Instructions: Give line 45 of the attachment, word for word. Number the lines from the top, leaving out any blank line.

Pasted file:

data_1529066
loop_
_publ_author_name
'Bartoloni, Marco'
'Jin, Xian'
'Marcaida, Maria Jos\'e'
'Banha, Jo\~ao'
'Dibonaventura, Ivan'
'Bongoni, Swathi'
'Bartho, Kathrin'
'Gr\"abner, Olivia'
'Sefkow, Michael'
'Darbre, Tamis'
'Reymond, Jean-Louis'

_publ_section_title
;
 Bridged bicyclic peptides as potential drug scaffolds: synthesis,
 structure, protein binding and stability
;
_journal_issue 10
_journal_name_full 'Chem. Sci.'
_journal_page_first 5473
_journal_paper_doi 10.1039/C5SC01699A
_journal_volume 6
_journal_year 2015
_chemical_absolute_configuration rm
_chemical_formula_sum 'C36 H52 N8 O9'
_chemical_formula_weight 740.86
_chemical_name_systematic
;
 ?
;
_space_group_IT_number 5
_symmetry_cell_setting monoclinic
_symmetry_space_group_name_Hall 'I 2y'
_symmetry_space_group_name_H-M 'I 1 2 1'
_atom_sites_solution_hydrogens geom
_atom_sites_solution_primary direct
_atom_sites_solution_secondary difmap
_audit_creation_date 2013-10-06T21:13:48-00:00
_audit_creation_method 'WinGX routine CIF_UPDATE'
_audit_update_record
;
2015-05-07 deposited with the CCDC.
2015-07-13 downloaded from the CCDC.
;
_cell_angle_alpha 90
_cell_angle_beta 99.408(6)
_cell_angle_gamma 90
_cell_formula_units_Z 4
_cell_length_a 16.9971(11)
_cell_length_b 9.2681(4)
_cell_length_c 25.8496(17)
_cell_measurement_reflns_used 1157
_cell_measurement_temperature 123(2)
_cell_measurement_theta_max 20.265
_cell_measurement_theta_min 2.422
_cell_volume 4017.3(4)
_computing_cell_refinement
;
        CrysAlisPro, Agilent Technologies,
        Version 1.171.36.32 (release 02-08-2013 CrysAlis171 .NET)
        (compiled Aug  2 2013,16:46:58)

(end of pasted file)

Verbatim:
2015-07-13 downloaded from the CCDC.